MARVEL ENTERTAINMENT GROUP, INC. NOTES TO CONSOLIDATED FINANCIAL STATEMENTS (DOLLARS IN MILLIONS) its capital stock. The DIP Loan also contains certain financial covenants and events of default if the royalty free license from Marvel to Toy Biz is rejected in the Marvel Cases. Under separate credit arrangements for short term borrowings arranged with the various European financial institutions, Panini may borrow up to lire 42.7 billion as of December 31, 1997 (approximately $24.2 based on the exchange rate at December 31, 1997) on such terms as Panini and the banks may mutually agree upon. These arrangements generally do not have termination dates but are reviewed periodically for renewal. At December 31, 1997, the credit lines were fully used. The weighted average interest rate on short-term borrowings as of December 31, 1997 was 6.7%. In April 1995, the Company entered into a $350.0 term loan agreement (as amended) with a syndicate of banks, the Co-Agents and The Chase Manhattan Bank, as administrative agent (the "U.S. Term Loan Agreement"). Loans under the U.S. Term Loan Agreement bear interest at a rate per annum equal to the Eurodollar Rate (as defined in the U.S. Term Loan Agreement), or the Alternate Base Rate (as defined in the U.S. Term Loan Agreement) plus, in each case, the Applicable Margin (as defined in this paragraph). Applicable Margin means (a) with respect to Eurodollar Rate Loans, 3% and (b) with respect to Alternate Base Rate loans, 2%. If adequate protection payments were not suspended, Alternate Base Rate borrowings would have a rate of 10.5% as of December 31, 1997. On August 30, 1994, the Company entered into a $120.0 revolving loan agreement with a syndicate of banks, the Co-Agents and The Chase Manhattan Bank, as administrative agent (the "Amended and Restated Credit Agreement"). Loans under the Amended and Restated Credit Agreement bear interest at a rate per annum equal to the Eurodollar Rate (as defined in the Amended and Restated Credit Agreement) plus, in each case, the Applicable Margin (as defined in this paragraph). Applicable Margin means (a) with respect to Eurodollar Rate loans, 3% and (b) with respect to Alternate Base Rate loans, 2%. If adequate protection payments were not suspended, Alternate Base Rate borrowings would have a rate of 10.5% as of December 31, 1997. During March 1996, the Company entered into a $25.0 revolving line of credit (as amended) with The Chase Manhattan Bank (the "Chase Revolving Line of Credit"). Through November 20, 1996 the Company borrowed $15.0, at which time the line of credit was reduced to the amount outstanding. The Chase Revolving Line of Credit is pari passu with the U.S. Term Loan Agreement, the Amended and Restated Credit Agreement, and the Panini Term Loan Agreement. The Chase Revolving Line of Credit bears interest at a rate per annum equal to the Eurodollar Rate (as defined in the Amended and Restated Credit Agreement), plus 3%, or the Alternate Base Rate Loan (as defined in the Amended and Restated Credit Agreement) plus 2%. If adequate protection payments were not suspended, ABR borrowings would have a rate of 10.5% as of December 31, 1997. On August 30, 1994, the Company, Marvel Italia Srl (now Panini S.p.A.) and Insituto Bancario San Paolo Di Torino S.p.A. (the "Lenders"), entered into a term loan and guarantee agreement (the "Panini Term Loan Agreement") providing for a term loan credit facility of lire 244.5 billion (approximately $154.0 based on exchange rates in effect on the date of acquisition). The Panini Term Loan Agreement requires interest at a rate per annum equal to the Eurocurrency Rate (as defined in the Panini Term Loan Agreement) or, in certain limited circumstances, the Negotiated Rate (as defined in the Panini Term Loan Agreement), in each case plus the Applicable Margin (as defined in this paragraph). Eurocurrency Rate Loans have, at the option of Panini, interest periods of one, two, three or six months. Applicable Margin means (a) with respect to Eurocurrency Loans 3% and (b) with respect to Negotiated Rate Loans, 2%. Panini suspended all payments of interest and principal for the Panini Term Loan Agreement in July 1997. The U.S. Term Loan Agreement (through incorporation by reference to the Amended and Restated Credit Agreement), the Amended and Restated Credit Agreement, Chase Revolving Line of Credit Agreement (through incorporation by reference to the Panini Term Loan Agreement), and the Panini Term Loan Agreement include various restrictive covenants prohibiting the Company from, among other things, incurring additional indebtedness, with certain limited exceptions, and making dividend, redemption and certain other payments on its capital stock. The U.S. Term Loan Agreement, the Amended and Restated Credit Agreement and the Panini Term Loan Agreement also contain F-18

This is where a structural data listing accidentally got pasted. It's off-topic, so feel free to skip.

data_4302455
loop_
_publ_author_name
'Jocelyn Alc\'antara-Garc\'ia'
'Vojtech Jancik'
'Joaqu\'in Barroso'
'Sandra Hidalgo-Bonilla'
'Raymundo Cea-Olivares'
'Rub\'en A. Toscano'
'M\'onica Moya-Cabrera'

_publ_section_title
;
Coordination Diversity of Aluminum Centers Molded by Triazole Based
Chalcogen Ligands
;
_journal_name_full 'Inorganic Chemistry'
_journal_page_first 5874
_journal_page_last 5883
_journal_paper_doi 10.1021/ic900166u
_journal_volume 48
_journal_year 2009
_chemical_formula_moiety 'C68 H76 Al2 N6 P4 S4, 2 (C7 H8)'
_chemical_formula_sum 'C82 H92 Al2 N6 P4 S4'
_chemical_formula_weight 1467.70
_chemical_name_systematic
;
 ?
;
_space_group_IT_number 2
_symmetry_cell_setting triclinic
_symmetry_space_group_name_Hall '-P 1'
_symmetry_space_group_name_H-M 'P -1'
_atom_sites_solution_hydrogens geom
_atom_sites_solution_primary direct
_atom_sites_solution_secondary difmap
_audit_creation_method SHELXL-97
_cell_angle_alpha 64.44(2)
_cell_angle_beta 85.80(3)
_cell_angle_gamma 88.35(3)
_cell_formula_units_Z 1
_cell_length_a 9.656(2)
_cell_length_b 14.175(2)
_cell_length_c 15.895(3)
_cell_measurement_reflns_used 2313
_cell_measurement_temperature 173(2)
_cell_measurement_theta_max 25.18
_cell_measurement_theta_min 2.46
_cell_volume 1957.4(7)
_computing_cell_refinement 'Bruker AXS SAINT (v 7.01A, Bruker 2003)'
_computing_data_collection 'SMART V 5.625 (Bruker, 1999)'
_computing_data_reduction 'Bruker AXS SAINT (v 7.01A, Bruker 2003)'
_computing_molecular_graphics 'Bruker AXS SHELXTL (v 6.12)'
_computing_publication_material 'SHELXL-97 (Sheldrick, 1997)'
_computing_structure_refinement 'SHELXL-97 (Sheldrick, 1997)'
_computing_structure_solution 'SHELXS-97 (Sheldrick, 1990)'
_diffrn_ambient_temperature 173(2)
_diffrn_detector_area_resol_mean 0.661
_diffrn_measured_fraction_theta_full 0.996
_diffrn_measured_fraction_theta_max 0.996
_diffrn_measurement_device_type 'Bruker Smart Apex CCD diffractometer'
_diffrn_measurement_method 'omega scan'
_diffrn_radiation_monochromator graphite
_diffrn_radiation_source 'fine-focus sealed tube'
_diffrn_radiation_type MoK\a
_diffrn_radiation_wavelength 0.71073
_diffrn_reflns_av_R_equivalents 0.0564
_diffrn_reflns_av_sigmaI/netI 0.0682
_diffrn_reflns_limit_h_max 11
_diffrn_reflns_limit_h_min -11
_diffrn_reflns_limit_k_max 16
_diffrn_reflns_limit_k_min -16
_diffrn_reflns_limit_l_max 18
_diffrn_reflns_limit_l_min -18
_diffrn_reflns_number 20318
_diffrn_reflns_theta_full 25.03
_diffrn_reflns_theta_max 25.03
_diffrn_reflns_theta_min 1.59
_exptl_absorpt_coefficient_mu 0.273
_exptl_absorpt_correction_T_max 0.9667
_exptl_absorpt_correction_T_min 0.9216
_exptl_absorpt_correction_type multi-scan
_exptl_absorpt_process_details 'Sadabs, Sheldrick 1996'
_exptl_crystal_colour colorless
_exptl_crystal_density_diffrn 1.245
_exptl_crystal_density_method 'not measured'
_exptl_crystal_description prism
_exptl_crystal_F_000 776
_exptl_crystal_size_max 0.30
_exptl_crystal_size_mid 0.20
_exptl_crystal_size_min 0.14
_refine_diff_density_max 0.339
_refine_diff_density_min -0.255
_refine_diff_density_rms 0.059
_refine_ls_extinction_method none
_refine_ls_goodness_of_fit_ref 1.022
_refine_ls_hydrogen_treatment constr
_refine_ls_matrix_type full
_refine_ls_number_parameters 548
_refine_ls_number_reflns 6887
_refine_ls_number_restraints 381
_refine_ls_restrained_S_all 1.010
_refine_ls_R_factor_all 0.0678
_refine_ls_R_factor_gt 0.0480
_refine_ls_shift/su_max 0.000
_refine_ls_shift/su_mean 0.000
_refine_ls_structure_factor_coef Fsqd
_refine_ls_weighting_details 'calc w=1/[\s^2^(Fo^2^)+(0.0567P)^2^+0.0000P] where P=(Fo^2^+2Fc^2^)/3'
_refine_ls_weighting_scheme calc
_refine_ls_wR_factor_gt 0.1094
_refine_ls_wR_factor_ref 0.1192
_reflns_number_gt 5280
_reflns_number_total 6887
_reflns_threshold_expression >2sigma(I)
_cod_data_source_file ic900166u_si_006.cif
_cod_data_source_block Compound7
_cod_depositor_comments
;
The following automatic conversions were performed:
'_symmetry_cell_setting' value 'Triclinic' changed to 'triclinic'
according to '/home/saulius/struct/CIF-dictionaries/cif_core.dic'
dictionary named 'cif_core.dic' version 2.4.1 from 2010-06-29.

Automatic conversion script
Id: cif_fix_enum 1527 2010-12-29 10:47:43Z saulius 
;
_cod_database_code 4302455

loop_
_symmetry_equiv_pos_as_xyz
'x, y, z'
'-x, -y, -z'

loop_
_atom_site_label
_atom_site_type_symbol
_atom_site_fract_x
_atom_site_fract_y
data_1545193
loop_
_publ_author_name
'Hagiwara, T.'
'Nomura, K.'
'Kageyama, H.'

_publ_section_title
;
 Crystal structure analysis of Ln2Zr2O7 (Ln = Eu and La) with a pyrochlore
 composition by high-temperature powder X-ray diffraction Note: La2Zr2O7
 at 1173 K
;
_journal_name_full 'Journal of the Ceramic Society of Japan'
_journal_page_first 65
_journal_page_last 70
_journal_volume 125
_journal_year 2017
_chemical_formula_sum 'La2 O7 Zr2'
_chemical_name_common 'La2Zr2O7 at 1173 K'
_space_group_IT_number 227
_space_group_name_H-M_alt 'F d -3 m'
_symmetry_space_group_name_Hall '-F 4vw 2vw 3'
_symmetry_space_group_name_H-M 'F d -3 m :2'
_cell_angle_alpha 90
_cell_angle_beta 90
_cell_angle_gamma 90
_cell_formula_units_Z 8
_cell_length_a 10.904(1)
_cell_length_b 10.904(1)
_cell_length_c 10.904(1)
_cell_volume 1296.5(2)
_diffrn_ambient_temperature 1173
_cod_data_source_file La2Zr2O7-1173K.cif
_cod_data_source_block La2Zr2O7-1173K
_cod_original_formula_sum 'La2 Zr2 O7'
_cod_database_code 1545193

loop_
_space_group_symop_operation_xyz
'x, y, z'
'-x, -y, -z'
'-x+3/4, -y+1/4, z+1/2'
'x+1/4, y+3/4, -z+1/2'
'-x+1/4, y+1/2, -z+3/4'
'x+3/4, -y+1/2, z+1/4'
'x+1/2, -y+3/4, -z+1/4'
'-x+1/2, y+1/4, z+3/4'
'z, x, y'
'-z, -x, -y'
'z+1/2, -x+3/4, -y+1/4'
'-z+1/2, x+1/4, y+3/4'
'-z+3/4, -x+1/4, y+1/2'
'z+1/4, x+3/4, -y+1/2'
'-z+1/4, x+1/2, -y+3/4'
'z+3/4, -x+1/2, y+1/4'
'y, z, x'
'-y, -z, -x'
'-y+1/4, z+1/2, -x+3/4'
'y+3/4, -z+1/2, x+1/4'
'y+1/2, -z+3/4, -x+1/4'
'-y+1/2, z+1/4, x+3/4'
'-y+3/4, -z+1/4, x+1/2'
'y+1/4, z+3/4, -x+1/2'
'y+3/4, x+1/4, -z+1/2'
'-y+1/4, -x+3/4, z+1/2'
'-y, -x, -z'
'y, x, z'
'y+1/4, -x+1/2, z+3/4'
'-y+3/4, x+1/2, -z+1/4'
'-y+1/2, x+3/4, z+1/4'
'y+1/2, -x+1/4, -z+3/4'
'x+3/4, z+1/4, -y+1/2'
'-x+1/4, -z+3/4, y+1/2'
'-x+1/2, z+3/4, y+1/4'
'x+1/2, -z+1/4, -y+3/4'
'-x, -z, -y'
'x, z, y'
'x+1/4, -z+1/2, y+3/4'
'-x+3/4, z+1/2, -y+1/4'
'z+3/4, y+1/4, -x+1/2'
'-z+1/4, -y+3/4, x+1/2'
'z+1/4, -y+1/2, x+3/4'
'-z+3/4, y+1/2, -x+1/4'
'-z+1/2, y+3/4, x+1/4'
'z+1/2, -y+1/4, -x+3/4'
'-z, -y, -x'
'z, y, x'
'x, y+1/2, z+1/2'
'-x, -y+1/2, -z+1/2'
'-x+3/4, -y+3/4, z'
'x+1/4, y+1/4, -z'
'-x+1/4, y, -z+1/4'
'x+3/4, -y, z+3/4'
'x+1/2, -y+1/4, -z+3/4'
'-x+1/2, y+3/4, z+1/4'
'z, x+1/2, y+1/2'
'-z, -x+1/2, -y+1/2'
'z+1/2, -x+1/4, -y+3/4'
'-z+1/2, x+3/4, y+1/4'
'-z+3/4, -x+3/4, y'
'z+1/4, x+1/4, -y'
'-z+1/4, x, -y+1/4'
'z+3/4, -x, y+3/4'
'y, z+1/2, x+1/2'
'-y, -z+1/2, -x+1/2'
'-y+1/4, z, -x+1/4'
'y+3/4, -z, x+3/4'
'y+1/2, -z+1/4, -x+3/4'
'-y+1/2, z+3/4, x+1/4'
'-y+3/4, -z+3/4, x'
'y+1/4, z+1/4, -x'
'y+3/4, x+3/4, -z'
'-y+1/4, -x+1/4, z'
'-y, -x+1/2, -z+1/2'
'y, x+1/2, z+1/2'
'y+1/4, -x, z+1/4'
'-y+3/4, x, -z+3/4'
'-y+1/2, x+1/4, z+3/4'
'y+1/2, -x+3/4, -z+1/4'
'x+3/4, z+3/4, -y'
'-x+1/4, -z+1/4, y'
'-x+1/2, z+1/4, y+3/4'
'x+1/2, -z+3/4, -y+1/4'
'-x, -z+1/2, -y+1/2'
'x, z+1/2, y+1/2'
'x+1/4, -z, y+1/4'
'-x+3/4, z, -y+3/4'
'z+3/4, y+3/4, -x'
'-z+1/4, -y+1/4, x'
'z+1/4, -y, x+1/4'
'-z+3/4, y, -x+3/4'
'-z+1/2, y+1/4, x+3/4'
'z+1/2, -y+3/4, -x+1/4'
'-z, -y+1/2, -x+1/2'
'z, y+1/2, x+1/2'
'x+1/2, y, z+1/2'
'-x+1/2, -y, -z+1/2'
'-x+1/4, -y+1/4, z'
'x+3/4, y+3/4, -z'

MARVEL ENTERTAINMENT GROUP, INC. NOTES TO CONSOLIDATED FINANCIAL STATEMENTS (DOLLARS IN MILLIONS) certain customary financial covenants and events of default for financing of this type, including a change of control covenant. Mandatory prepayments are required to be made out of net proceeds from sales of assets by the Company, with certain exceptions, and from certain excess cash flow (as defined in the Amended and Restated Credit Agreement). Pursuant to the terms of the Credit Agreements, the respective lenders (the "secured lenders") are secured by substantially all of the Company's domestic assets, other than the Company's investment in common stock of Toy Biz, and all of the capital stock of the Company's domestic subsidiaries and 65% of the capital stock of the Company's first tier foreign subsidiaries. The filing of petitions for relief under chapter 11 of the Bankruptcy Code in the Bankruptcy Court by the Debtor Companies is an event of default under the Credit Agreements. The average cost of borrowings for the U.S. Term Loan Agreement and the Amended and Restated Credit Agreement was 8.65% for the period of January 1, 1997 through June 5, 1997, the date the Company stopped paying and accruing interest. The average cost of borrowing for the Term Loan Agreement was approximately 11.13% for the year ended December 31, 1997. The average cost of borrowings for the U.S. Term Loan Agreement, the Amended and Restated Credit Agreement and the Term Loan Agreement was approximately 8.83% and 8.88% for the years ended December 31, 1996 and 1995, respectively. The average cost of borrowings for the DIP Loan was 8.23% for the year ended December 31, 1997. Interest expense was $47.7, $60.8, and $47.1 in 1997, 1996, and 1995, respectively. Contractual interest was $77.1 for the year ended December 31, 1997. Interest paid was $43.3, $60.6, and $42.7 in 1997, 1996, and 1995, respectively. The revolving credit portion of the Amended and Restated Credit Agreement at December 31, 1997 was fully drawn. The Amended and Restated Credit Agreement requires the Company to pay a commitment fee of 1/4 to 3/8 of 1% per annum on the unused portion. Due to the extenuating circumstances involving the Credit Facilities and other debt as a result of the chapter 11 filings, it is not practicable to estimate the fair value of these obligations as of December 31, 1997. Financing charges of $21.8 were incurred in connection with the Company's credit facilities which were deferred and are being amortized over the remaining term of the respective facilities. The scheduled aggregate maturities of the Company's long term debt, not subject to settlement under reorganization, per the underlying credit agreements that support each debt facility are as follows: <TABLE> <CAPTION> For the Years Ending December 31, --------------------------------- <S> <C> 1998................................... $ 121.9 1999................................... 5.7 2000................................... 2.8 -------- $ 130.4 ======== </TABLE> F-19